Feature Photo: Mick Haupt via Unsplash
En route to Mendocino, I turned off 101 at Cloverdale and headed to the coast on 128 through Boonville and started thinking about what I’d order when I reach Goodlife Café on Lansing Street. Their menu is organic and pastries are fresh-baked and fantastic. It was noon when I’d reached my destination so I ordered the grilled cheese and veggie soup combo. It did not disappoint. Across from Goodlife is Anderson’s Alternatives. Among other things, Anderson’s sell slabs of redwood that buyers then use as tabletops. It’s the ultimate place to poke around in. Also intriguing is Gallery Books on Main Street chock-full of best sellers and old classics, Rainsong Shoes and The Study Club, where selections and merchandising are curated to perfection.
After lunch and shopping, the sun had a few hours left before sinking into the Pacific. I drove to the mouth of Big River, parked my car and hiked inland, following the trail until I ran out of sandy banks. Afterwards I headed back to my lodging, the 66-room Little River Inn, two miles south of Mendocino, now in its 80th year of hosting with its nine-hole golf course scenically tucked in among pines and meadows — it also has a classic bar that’s famous for a stellar view of Mendocino sunsets.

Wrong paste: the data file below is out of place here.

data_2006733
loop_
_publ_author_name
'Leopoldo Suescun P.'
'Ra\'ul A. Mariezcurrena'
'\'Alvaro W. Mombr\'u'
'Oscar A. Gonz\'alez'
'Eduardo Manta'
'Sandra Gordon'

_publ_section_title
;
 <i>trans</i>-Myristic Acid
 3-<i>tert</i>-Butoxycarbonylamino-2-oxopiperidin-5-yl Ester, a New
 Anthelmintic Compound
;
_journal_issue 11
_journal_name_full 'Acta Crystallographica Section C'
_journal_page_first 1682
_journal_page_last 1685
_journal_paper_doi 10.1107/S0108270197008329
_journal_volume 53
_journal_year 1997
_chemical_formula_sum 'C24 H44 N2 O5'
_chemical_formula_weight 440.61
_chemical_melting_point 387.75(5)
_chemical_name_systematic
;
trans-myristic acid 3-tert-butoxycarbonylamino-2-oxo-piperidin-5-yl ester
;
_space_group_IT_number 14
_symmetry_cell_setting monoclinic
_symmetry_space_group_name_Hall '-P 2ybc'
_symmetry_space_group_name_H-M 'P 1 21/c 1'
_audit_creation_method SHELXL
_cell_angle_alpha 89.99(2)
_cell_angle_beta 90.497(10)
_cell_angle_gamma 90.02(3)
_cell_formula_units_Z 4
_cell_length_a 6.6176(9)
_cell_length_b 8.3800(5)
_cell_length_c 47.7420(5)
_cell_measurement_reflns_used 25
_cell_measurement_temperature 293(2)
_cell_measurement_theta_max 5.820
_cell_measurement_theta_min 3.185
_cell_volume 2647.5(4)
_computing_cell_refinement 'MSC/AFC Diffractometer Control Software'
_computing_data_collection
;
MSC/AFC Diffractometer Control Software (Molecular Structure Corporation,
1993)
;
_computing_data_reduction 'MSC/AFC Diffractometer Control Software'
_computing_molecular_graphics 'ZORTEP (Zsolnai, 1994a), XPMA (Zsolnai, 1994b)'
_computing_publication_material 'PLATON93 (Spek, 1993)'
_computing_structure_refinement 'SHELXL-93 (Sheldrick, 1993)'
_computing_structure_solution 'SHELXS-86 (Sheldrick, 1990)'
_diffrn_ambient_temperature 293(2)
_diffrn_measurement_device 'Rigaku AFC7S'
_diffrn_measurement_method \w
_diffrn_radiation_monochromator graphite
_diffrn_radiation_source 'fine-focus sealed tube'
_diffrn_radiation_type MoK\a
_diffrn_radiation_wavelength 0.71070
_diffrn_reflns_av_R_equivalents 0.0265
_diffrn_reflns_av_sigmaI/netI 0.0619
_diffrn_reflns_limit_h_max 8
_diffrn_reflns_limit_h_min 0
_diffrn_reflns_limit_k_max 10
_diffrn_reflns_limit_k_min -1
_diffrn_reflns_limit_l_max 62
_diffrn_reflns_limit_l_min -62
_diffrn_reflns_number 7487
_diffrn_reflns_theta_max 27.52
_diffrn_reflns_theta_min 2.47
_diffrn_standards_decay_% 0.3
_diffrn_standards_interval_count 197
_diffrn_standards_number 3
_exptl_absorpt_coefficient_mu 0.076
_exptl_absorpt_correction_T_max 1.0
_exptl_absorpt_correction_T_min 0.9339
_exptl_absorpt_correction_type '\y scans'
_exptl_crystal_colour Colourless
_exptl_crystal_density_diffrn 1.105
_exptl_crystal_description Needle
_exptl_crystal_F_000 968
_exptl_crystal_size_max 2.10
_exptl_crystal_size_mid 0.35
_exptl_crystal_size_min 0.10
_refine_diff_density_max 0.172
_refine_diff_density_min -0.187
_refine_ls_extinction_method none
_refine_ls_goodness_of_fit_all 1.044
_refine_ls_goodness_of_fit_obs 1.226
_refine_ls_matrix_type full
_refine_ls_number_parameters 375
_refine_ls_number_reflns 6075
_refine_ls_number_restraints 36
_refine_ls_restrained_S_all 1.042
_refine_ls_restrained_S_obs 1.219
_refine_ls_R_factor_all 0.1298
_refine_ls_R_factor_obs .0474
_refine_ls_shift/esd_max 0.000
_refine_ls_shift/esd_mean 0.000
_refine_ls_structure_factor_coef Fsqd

Up early the next morning, I headed north on California Highway One to the town of Fort Bragg and found myself wanting to visit a spot I’d never explored. It’s where Highway One crosses the Noyo River via a lofty bridge — I couldn’t resist heading down to the cluster of fishing shacks, trailered boats and weather-beaten cafes hugging Noyo’s shoreline. All I can say is the restaurants may be weather-beaten, but fish isn’t served any fresher, anywhere. Once again, I was not disappointed.
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